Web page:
3. Change some endings by analogy. This is tricky, since it's not obvious which way the analogy should operate; probably the nicest solution is to borrow the fourth conjugation 2 singular -i for the other conjugations, thus omi "you love". This is the best solution; it looks a bit Italian, but there's nothing wrong with that.

Imperfect indicative

This is straightforward: for AMÁRE the expected forms are omabą omaba omabo omabam omabať omabą, and the first person singulars of the other three are hobebą mitebą dromibą. [Wenedyk follows the example of Vulgar Latin, and uses /v/ here where we have /b/.]

Note the homophony between the first singular and third plural. If this is a problem, it can be eliminated by changing the first and second singulars to omaba omabi by analogy with the present.

Perfect indicative

This tense requires some thought, not just because the endings are different, but also because we have two sets to choose from in the first and fourth conjugations. For example, in the first conjugation, do we use the full CL form AMÁVÍ, or the reduced VL form AMÁÍ? Let's try it both ways:

CLomaviomavstiomav omavímomavisťomaverą
VLomeoměstiome oměmoměsťoměrą

The results with VL look more interesting and less obviously like CL, so we'll use those. Thus we get the following for our four sample verbs:

1 singome hobvi míši dromi
2 singoměstihàbvstimísistidromisti
3 singome hàbv míš dromi
1 pluroměm hobvìm míšìm dromim
2 pluroměsťhobvisť mísisťdromisť
3 pluroměrąhobvěrą míšerądromirą

This is almost fine; to tidy it up we will invoke analogy again, change ome to omi in the 1 singular, and make the 3 singular ending -e in all conjugations. There's also the matter of the rather bizarre hàbvsti; it's probable that this would retain its jer and remain habvisti. A better and neater solution is to get rid of the /v/ in the second conjugation altogether, thus hobi habisti habe, etc.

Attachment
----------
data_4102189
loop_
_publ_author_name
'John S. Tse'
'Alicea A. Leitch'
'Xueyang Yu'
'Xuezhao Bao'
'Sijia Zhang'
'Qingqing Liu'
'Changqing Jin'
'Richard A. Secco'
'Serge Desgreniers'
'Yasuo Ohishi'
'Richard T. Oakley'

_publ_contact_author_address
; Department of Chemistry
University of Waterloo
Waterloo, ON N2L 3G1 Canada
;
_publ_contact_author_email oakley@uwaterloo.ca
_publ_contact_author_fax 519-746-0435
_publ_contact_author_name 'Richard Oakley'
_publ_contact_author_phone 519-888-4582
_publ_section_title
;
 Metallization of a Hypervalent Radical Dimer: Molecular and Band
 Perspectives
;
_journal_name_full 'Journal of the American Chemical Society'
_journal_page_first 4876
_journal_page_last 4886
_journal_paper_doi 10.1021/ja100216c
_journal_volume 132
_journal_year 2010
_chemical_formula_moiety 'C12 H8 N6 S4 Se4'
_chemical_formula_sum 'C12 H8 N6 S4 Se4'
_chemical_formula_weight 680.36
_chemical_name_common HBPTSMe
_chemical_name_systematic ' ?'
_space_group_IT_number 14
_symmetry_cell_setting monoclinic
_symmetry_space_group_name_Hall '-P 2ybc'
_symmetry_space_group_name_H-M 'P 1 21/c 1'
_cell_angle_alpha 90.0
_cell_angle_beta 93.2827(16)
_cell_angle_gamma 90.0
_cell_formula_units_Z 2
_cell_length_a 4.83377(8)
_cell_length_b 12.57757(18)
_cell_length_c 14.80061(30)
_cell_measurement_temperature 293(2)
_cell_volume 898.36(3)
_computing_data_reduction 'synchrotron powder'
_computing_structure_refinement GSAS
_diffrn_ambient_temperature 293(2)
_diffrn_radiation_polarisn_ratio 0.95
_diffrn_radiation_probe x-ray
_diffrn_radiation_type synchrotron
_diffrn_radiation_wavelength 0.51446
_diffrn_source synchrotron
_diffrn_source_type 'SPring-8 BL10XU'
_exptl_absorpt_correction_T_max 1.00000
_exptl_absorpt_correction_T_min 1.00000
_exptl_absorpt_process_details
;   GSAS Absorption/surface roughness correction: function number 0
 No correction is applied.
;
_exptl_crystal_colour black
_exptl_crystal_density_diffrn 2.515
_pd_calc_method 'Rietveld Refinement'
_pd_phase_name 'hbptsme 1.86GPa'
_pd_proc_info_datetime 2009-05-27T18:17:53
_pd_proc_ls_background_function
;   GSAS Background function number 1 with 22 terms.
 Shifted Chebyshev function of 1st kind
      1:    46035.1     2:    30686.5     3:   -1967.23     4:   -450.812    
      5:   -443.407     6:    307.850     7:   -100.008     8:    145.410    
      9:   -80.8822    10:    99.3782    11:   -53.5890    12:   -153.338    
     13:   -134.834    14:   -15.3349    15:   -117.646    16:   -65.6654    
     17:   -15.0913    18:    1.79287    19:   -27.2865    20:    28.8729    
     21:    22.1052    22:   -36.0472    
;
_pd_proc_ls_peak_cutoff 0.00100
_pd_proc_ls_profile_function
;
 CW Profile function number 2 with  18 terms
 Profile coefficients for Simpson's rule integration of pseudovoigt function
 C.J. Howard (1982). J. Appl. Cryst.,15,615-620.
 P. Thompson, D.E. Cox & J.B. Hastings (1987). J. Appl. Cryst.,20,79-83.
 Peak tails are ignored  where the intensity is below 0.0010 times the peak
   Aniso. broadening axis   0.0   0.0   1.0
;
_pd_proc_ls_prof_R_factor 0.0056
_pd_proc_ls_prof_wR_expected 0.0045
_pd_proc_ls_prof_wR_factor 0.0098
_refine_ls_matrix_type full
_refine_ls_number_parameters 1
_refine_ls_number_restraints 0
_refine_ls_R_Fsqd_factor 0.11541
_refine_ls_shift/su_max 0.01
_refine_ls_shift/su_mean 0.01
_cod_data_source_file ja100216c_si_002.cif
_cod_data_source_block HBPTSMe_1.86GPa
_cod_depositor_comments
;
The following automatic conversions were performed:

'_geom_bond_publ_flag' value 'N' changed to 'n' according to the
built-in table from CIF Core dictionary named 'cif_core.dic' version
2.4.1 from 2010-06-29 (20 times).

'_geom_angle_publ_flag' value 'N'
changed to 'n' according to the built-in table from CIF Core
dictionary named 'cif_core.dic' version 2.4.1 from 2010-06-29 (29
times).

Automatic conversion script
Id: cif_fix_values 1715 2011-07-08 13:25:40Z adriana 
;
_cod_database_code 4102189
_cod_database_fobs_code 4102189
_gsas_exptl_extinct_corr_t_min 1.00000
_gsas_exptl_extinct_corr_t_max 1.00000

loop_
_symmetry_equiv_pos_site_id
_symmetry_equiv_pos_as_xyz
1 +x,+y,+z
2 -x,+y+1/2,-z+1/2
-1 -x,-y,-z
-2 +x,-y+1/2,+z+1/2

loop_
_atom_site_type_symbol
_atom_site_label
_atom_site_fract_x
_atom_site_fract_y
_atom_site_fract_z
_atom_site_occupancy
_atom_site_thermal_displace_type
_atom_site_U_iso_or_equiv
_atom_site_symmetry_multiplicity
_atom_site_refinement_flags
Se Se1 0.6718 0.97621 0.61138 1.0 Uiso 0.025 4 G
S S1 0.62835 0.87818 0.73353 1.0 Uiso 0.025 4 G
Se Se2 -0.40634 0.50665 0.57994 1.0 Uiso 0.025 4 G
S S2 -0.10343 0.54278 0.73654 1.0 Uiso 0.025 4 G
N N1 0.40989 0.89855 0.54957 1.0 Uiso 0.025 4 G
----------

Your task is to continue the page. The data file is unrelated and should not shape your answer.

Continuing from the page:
Note that t in the second person singular represents /t_j/.

Future and conditional indicative

The future tense in most Romance languages derives from a combination of the infinitive and the present tense of HABÉRE, thus French aimerai, Spanish amaré. The conditional similarly used the imperfect of HABÉRE: aimerais, amaria. For our conlang this is not practical since the sound-changes don't give us a sufficiently reduced auxiliary, and we'd have to contrive something like omarble for the future and omarbeba for the conditional. Instead, and perhaps more reasonably, we will follow the example of Romanian and use the descendant of Vulgar Latin VOLÉRE (conjugated like HABÉRE) as an auxiliary: vole omare "I will love", voleba omare "I would love".


The two tenses of the subjunctive mood which survived into Romance were the present and pluperfect; this latter became the imperfect subjunctive with the characteristic -ss- in French and Italian.

The present subjunctive was formed by changing the thematic vowel. The first attempt for our sample verbs comes out like this:

1 singomąhoblę mítądromlę
2 singome hoble míta dromle
3 singome hoble míto dromle
1 pluromem hoblem mítam dromlem